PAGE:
“While I was going through a divorce, and I was spending more time in Philadelphia with the Roots. Questlove had this amazing vinyl library, which he still has, and he taught us how to mix vinyl records. And because I was going through this bad time in my personal life, I didn’t want to go home.” Ultimately, she continued to learn how to mix vinyl. “He was like, you’re good at this. You should do this.” And I didn’t really know that being a DJ was a job you could do unless you were Funk Flex or somebody who really is in that space. It’s like being a rapper. I thought I could do that because I know how to write. But I can’t be a DJ. To me, that was the craziest thing.”

But she continued to pursue the work, and as she decided not to be in the band anymore, she began to DJ. Ultimately, that work became the next phase of her career, which she is still doing today, pushing the boundaries in the space.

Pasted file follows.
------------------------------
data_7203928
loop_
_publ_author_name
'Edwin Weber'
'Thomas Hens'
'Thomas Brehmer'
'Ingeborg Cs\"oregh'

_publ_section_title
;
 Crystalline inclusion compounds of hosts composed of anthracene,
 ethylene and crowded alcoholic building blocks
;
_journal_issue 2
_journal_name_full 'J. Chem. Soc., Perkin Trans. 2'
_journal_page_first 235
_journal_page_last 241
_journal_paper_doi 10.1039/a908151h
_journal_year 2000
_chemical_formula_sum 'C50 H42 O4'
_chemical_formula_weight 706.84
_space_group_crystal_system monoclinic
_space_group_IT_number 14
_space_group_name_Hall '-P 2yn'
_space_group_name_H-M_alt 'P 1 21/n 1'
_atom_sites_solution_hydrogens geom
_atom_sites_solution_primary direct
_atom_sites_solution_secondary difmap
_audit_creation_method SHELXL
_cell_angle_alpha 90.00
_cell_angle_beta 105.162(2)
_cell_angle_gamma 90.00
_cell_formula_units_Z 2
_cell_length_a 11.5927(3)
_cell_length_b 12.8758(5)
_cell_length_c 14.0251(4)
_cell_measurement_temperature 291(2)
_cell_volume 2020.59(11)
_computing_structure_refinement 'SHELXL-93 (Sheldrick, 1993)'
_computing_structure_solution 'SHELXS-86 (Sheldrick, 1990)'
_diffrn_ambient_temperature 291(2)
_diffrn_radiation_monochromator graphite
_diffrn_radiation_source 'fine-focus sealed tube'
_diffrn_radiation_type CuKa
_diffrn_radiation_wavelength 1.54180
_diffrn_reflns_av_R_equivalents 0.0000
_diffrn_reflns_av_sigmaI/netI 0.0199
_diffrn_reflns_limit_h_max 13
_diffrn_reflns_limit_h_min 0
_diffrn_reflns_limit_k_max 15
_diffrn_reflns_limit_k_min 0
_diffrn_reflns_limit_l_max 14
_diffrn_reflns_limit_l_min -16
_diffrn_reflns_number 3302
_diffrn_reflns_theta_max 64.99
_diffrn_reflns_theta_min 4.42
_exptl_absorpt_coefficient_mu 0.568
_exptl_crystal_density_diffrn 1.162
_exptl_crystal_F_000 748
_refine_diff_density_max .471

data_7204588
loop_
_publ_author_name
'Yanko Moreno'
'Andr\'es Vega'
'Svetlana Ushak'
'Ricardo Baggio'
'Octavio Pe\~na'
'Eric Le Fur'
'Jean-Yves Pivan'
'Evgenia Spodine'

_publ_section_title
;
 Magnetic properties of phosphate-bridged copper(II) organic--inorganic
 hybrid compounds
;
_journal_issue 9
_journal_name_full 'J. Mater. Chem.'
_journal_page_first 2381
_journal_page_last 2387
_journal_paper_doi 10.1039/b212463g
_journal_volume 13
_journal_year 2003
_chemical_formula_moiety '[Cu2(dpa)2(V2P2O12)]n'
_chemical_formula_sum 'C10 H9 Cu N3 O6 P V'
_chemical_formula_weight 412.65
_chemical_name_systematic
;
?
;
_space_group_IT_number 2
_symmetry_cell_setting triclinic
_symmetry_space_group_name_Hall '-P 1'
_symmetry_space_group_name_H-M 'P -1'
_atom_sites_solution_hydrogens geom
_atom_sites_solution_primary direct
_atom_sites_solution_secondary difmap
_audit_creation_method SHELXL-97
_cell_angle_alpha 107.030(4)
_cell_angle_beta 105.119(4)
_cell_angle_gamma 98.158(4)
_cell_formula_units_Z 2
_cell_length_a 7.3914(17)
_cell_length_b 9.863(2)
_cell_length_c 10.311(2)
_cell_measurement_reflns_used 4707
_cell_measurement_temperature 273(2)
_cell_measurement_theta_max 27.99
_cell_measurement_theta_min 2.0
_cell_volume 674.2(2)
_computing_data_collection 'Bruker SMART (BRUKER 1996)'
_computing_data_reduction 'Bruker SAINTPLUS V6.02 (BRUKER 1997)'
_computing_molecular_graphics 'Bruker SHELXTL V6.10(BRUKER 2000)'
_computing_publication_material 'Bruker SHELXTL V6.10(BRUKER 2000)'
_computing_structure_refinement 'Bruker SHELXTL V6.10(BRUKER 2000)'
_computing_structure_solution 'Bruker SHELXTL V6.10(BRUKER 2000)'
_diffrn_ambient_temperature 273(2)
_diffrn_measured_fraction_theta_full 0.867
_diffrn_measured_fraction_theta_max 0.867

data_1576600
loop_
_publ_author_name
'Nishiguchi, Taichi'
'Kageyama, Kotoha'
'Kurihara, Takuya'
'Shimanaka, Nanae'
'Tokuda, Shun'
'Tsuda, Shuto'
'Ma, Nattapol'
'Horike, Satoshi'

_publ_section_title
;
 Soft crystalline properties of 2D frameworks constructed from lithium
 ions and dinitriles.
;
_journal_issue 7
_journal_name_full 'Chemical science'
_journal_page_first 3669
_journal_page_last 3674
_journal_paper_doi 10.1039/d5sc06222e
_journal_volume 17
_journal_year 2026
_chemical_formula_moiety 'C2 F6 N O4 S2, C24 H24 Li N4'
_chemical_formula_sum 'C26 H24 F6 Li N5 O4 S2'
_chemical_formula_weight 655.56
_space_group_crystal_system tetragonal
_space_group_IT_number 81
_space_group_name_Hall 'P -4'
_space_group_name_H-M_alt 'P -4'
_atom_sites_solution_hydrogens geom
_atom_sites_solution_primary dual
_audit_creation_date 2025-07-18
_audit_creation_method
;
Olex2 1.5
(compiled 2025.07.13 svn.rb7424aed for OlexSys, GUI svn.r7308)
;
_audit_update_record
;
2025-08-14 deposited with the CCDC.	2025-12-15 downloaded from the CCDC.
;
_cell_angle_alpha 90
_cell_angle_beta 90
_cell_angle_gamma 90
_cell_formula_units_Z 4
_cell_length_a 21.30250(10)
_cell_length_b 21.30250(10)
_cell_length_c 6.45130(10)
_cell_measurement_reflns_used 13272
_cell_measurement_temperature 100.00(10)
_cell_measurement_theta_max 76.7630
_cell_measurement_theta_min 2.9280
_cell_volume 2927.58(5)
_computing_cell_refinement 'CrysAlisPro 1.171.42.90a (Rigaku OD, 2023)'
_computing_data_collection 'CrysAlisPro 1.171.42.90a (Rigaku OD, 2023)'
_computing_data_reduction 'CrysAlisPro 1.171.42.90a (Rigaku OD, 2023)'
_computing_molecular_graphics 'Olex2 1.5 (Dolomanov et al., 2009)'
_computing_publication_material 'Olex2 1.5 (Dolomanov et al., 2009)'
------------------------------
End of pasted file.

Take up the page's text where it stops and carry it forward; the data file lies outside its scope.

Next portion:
And there it was. Julie had started to figure out her place as a musician and artist, but she had an even bigger obstacle to overcome. From a young age, Julie knew she had hearing loss. She failed her first hearing test when she was five and then all the subsequent tests. Out of this testing, they discovered that she had a hearing loss in the range of human speech—a non-syndromic hearing loss, which you can see in her genetics. 

“I have always been able to get by. I mean, I can hear. I’m definitely a hard-of-hearing person. My hearing loss is specifically in the speech range, which is probably the worst place you want it.”

Julie believes this is part of what attracted her to music: it was something she could “really hear.”

“I remember listening to Hot 97 as a teenager. You know, like, in my boombox falling asleep and listening to those guys, and, you know, it’s much easier to hear in your headphones.”